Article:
The Prince Consort died six months later, but the connection remained important to Willy and to his grandmother. “Albert,” she wrote a month after her husband’s death, “loved that dear child so dearly, felt so anxious about him, was so sure he would be clever—that it only adds to my love for . . . the sweet child . . . You know he is my favourite.” The fact that Willy would be king of the most powerful state in Germany also focused her attention. The queen had never been very keen on babies (“I don’t dislike babies,” she wrote, “though I think very young ones rather disgusting”), and by the time grandchildren came at a rate of three a year, admitted they were “a cause of mere anxiety for my own children” and “of no great interest either.” But Willy was the first, and the queen was indulgent with him as she was with few others. He called her “a duck,” and she pronounced him “full of fun and mischief, and in fact very impertinent, though he is very affectionate with it all.” In turn, Willy was fascinated by the queen. “She was a proper Grandmother,” he wrote approvingly. The two had a weakness for each other which would endure, despite everything.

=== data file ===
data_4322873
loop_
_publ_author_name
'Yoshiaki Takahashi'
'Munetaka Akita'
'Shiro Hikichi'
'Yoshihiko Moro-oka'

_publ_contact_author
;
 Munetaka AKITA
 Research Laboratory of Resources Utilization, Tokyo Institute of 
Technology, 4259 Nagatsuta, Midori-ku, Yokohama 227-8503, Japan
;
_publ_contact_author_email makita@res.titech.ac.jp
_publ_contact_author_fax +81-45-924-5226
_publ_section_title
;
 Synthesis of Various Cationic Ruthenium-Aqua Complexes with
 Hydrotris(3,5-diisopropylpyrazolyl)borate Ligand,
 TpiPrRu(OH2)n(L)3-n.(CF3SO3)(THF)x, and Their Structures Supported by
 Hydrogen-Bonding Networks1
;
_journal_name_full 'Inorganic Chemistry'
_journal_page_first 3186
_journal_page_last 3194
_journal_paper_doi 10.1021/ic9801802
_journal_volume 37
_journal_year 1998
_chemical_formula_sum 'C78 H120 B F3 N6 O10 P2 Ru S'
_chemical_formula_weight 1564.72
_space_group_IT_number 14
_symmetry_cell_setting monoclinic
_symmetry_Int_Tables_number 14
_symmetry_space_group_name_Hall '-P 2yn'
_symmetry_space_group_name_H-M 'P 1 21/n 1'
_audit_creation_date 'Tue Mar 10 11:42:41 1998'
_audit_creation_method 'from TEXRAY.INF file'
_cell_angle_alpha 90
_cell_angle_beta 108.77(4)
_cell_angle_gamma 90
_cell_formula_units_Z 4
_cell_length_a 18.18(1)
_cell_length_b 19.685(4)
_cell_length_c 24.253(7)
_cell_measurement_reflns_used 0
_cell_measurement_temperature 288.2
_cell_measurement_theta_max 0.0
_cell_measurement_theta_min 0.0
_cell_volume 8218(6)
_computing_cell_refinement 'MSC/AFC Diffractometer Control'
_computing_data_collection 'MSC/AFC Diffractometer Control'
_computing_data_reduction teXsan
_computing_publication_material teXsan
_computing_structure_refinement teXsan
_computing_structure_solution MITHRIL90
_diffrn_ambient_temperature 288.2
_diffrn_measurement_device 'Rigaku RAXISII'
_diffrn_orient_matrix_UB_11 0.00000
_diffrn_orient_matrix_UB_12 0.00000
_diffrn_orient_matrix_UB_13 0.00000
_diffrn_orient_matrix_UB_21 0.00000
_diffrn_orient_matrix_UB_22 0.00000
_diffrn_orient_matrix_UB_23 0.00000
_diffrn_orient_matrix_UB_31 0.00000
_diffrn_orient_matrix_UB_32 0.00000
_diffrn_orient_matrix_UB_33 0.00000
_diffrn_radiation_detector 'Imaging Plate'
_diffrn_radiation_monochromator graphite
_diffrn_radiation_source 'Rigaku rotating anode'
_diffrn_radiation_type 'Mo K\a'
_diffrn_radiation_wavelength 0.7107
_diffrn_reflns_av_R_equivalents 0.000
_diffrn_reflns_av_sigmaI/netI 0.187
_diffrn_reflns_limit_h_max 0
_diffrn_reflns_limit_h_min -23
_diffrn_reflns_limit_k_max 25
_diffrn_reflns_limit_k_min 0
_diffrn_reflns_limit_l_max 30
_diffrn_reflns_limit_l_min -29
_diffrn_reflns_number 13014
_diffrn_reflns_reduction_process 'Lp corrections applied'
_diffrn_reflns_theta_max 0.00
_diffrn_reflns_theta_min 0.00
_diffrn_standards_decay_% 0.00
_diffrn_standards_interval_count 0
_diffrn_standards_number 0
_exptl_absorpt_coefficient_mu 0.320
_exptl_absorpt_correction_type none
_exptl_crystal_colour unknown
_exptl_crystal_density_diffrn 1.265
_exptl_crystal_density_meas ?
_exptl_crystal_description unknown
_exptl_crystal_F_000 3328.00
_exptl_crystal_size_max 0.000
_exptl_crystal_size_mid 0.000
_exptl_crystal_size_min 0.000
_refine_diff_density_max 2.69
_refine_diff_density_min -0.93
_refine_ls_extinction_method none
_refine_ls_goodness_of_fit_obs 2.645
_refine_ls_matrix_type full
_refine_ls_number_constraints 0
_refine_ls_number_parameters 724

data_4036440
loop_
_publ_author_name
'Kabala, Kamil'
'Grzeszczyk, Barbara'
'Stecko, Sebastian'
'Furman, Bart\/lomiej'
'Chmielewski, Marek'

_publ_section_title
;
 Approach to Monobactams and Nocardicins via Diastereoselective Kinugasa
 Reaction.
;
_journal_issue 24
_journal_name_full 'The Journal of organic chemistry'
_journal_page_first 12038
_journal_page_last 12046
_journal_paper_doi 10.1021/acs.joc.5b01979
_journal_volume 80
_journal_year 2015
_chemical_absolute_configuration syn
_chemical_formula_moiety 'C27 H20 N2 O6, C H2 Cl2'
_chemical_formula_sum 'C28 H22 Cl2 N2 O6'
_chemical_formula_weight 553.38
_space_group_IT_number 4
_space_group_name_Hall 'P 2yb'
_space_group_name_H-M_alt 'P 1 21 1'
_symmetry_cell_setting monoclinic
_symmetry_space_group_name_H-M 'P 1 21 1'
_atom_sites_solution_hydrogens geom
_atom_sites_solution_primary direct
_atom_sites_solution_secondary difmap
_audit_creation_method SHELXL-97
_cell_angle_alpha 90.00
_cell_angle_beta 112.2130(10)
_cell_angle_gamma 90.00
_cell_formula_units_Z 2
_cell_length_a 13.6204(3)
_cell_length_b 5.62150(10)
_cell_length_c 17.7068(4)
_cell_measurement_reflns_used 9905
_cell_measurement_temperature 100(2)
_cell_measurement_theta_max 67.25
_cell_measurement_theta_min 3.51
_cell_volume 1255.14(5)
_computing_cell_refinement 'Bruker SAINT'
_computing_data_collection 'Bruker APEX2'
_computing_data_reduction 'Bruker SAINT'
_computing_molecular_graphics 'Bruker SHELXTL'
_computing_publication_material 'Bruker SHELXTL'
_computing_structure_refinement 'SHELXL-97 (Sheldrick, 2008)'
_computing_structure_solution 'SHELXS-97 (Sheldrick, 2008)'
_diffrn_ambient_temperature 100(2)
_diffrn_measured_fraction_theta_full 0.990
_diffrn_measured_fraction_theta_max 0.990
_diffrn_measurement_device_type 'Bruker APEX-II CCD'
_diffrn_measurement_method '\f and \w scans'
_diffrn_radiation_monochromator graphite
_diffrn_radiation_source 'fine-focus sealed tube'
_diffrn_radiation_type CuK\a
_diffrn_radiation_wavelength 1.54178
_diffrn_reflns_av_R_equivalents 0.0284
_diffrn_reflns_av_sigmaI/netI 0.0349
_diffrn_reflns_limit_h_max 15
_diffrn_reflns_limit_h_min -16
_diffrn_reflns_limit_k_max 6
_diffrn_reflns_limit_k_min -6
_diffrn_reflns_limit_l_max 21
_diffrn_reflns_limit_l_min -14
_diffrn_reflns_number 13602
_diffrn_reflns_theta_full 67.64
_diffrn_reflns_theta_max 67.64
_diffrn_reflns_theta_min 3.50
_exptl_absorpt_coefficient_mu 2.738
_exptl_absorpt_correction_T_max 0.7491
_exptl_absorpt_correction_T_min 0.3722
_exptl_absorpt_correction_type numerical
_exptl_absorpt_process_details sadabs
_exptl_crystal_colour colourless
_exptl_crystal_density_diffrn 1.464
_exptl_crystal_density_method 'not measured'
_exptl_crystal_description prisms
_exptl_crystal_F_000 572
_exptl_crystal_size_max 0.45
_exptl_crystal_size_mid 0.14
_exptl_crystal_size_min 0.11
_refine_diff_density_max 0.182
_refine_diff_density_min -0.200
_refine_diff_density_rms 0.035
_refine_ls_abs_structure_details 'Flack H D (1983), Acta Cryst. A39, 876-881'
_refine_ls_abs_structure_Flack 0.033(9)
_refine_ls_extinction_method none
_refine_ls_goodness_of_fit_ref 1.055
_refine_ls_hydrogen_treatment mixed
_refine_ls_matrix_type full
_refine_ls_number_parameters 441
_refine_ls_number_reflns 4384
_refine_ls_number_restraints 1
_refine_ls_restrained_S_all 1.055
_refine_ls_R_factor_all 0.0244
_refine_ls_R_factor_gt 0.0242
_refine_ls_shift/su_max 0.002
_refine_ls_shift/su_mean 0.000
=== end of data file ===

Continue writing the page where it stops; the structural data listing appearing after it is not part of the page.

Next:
It was impossible, of course, for Vicky to keep Prussian influences away from her children. Growing up in Berlin and Potsdam, which was appropriately both the military and leisure capital of Prussia, they were surrounded by the symbols of Prussian military might and ambition —parade grounds and drilling regiments—and they lived in the vast, rather chilly Neues Palais, built by Frederick the Great as an aggressive assertion of Prussian power (having built it, he decided it was a piece of architectural showing off and refused to live in it). A palace of hundreds of huge, echoing rooms, it fronted on to a parade ground. When Willy reached ten, his grandfather, now King Wilhelm of Prussia, began to show an interest in the boy, demanding that Willy turn up at military events and inviting him to dinner in his ostentatiously austere apartments where he slept on his old army camp bed, ate off a card table, and marked the level of the wine on the bottle to make sure the servants didn’t steal it. The king, who could be extremely charming when he pleased,* would talk about his Napoleonic campaigns and the grandson would listen, rapt. The criticism and expectation at home mad